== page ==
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Thread: Oxycodone Withdrawal

  1. #21
    honestly i believe that going to the pain doc was the best thing i have done. he maybe in ass but being able to spend a whole day out of bed is great. i got to the point where i was only able to get up for 4 hours then i had to lay down for 4 hours i couldn't really do anything buy time i got up it was almost time to get back in bed the pain got to the point where i was almost in tears. i thank god for oxycodone i can have a life again.
    Street Dreamz c.c. maryland

  2. #22
    Quote Originally Posted by thehipcrip View Post
    Ken, I am so, so sorry you're having to go through withdrawal. It's a painful, horrific experience, and I hope you're not alone as you face this. I'm with you in spirit, friend -- wish to god I could do more for you to ease you through this.

    TAM63, I am now officially in love with you. Can't begin to express how much I appreciate you jumping in to once again reiterate that there is a difference between addiction (a mental condition) and dependence (a physical condition). It frustrates me to no end to see how many people in chronic pain have been conditioned to believe that their reliance on opioids to maintain any quality of life constitutes an addiction. I strongly believe that we don't stand a chance with educating the physicians who treat us, let alone the public at large, that we rely on these medications in the same way cancer patients do until we start using the proper language -- i.e, stop referring to our reliance on narcotics as addiction and instead call it what it is, a physical dependence.

    Jon (Arndog), hopefully you already know how much I respect you, but your posts here necessitate that I tell you again how much I appreciate you sharing your experiences and perspectives. You summed up my feelings about my use of opiates for pain relief so eloquently -- it is absolutely a love/hate relationship.

    I have no doubt I am physically dependent on my pain meds -- missing a dose can cause both of my legs to start severe spasms that only subside when the missed dose is taken. I love having something -- anything -- that will help control my pain to a point at which I can do something other than lay in bed and cry. I despise the fact that I must grovel before TPTB (currently, a rogue pharmacist more so than a doctor) to get that help. I am angry that I must live in fear of not having these meds anymore because someone has confused my physical dependence with a mental need. I find it wrong that I am not allowed to refill my prescriptions for opiates until I am out because there are assholes out there who abuse these meds and who are tainting my legitimate need for these drugs with their illegal and immoral behaviors. And I dislike the fact that others, even some who should know better and have more understanding, try to make me feel bad for using a legal medication prescribed by a pain specialist.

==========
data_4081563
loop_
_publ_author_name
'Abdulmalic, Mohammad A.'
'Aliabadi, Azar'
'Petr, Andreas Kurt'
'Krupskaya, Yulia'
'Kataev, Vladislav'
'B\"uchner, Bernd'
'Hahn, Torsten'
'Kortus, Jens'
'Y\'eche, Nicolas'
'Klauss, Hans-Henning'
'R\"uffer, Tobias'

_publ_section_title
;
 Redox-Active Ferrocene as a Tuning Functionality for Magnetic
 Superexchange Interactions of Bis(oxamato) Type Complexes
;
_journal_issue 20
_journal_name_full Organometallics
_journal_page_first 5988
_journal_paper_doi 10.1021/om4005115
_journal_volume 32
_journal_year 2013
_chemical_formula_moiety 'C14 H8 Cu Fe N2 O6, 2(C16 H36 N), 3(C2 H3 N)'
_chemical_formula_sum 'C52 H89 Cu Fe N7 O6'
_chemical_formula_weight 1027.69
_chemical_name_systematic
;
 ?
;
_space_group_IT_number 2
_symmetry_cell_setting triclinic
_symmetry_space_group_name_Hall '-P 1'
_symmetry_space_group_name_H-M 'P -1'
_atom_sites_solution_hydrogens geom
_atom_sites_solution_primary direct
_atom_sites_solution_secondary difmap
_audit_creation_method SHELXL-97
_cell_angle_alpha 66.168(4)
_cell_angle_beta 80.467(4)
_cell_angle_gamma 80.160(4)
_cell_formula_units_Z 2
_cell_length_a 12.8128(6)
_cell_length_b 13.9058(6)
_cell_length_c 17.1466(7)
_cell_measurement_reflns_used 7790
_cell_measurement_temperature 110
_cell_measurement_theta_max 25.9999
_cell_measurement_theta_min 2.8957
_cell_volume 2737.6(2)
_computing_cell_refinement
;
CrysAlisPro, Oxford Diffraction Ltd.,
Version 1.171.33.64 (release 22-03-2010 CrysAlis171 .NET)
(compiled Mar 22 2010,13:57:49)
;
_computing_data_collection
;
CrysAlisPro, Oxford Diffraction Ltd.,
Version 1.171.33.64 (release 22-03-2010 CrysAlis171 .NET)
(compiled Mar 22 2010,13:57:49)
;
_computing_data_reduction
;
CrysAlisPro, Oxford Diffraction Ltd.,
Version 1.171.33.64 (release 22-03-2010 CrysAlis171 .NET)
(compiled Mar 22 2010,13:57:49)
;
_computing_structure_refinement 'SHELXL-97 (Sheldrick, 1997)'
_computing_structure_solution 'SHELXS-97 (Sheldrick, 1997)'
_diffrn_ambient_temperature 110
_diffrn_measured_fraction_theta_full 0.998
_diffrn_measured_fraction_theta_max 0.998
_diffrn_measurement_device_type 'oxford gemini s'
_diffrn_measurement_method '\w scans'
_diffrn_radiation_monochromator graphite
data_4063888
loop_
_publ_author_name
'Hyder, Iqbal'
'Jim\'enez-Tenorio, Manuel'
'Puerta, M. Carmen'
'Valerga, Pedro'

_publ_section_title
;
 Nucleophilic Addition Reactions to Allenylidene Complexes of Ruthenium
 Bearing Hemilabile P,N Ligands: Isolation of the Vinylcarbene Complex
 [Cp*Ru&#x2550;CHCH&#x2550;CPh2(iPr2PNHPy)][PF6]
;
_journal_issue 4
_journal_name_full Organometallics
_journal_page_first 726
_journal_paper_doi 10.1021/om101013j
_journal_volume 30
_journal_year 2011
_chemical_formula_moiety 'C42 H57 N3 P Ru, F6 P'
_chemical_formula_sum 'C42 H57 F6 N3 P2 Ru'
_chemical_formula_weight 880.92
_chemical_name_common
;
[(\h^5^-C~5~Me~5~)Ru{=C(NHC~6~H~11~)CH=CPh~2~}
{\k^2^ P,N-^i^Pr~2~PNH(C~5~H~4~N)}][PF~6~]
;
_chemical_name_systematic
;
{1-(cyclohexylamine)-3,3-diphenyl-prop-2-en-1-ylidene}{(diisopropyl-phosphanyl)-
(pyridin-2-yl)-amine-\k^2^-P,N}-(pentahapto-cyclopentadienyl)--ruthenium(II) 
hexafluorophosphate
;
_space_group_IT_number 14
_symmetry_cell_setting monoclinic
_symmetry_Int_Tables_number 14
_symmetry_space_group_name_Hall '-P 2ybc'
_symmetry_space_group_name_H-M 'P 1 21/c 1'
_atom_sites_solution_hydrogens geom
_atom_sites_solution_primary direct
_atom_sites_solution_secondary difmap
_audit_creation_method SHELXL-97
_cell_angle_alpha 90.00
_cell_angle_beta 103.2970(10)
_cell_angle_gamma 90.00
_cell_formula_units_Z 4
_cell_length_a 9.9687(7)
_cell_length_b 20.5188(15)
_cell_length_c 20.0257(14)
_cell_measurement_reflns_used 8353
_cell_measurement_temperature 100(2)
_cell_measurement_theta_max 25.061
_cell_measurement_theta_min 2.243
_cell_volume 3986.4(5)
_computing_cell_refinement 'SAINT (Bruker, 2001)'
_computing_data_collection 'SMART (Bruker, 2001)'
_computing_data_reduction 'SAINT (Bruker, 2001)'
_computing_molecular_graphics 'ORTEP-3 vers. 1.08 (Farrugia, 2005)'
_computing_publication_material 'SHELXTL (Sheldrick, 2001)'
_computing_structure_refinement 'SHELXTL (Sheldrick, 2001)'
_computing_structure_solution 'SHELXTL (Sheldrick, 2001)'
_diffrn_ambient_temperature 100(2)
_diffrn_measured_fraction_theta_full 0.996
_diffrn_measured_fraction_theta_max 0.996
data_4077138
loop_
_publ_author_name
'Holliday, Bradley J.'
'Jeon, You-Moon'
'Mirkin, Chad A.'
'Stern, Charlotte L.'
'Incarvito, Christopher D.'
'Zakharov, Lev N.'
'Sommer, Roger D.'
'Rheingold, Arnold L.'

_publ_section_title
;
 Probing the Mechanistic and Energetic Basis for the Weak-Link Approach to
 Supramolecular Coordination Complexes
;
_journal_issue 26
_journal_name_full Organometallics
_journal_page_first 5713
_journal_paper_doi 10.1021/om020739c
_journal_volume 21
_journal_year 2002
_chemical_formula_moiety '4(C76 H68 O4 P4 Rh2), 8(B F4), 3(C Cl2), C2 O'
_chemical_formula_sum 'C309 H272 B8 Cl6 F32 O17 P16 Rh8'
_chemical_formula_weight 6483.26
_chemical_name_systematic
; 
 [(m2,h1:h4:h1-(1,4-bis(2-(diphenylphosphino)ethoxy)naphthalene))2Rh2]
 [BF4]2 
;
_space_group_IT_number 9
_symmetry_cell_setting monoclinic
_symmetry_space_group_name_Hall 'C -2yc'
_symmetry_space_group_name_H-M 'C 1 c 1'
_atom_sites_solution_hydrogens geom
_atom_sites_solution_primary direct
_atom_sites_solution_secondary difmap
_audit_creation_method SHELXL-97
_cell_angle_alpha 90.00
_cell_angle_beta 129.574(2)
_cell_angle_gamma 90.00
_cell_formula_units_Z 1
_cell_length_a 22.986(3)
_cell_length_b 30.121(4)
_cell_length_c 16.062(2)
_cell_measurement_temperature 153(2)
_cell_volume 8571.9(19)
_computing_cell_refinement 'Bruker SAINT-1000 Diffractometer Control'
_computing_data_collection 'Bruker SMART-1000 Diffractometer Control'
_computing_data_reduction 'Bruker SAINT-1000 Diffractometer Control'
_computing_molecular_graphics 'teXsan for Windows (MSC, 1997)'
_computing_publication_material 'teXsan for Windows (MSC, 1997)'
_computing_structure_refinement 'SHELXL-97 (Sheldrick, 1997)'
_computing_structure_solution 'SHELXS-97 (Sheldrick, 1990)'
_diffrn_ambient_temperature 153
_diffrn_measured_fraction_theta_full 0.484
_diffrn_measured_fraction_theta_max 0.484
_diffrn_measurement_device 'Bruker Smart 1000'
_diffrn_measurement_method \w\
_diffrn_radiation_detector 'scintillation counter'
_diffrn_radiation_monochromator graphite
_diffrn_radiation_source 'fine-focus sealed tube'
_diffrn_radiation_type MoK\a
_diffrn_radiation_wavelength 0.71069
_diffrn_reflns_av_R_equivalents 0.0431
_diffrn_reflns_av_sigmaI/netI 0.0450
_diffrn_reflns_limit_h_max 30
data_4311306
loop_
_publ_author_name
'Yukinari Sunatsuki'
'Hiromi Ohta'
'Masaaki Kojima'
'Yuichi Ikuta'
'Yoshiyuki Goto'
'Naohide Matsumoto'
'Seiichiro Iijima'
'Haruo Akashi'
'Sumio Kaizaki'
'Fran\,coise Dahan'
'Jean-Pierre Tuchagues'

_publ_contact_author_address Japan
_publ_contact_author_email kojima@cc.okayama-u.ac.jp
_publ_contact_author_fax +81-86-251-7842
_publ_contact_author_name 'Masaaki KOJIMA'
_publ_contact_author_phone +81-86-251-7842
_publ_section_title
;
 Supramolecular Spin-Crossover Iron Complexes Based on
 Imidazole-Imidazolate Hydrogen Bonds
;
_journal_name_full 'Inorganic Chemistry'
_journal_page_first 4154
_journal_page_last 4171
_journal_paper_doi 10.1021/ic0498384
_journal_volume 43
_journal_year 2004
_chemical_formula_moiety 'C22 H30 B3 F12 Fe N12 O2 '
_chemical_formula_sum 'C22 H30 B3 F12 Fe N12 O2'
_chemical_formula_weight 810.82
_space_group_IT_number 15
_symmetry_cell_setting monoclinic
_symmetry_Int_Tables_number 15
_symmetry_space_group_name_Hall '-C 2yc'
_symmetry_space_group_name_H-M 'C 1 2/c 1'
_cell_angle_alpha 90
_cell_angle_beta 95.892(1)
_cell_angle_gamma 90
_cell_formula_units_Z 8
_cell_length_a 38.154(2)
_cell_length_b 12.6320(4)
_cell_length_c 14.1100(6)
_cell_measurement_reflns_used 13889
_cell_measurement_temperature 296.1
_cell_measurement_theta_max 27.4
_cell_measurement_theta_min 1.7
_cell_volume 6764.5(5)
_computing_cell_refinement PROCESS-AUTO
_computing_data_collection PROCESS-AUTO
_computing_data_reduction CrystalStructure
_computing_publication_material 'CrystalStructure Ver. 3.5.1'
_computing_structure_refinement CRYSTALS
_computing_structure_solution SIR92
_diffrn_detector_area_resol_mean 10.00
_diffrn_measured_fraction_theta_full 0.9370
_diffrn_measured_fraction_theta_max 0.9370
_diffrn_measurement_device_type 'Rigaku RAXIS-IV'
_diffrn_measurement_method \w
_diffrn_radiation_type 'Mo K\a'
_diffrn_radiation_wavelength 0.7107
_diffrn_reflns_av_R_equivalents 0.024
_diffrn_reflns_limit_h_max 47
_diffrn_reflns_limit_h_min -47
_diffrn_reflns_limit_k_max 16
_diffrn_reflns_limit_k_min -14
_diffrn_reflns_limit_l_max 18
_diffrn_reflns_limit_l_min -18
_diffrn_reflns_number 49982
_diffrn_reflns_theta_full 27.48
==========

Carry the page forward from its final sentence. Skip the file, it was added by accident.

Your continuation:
Thanks for the opportunity to rant a little bit.
    Why thank you.

    Very eloquently put.

    As I once told some medical professionals, there is NO other medication that one uses for a medical condition that you have to be afraid to talk to them about.

    There is no other medication that they will withhold, like they are Ken, for being "a bad boy".

    And Ken, I am of course so sorry for what you are going through. At the least, to allow you to go through withdrawal without help, from abrupt removal of opiates, is irresponsible.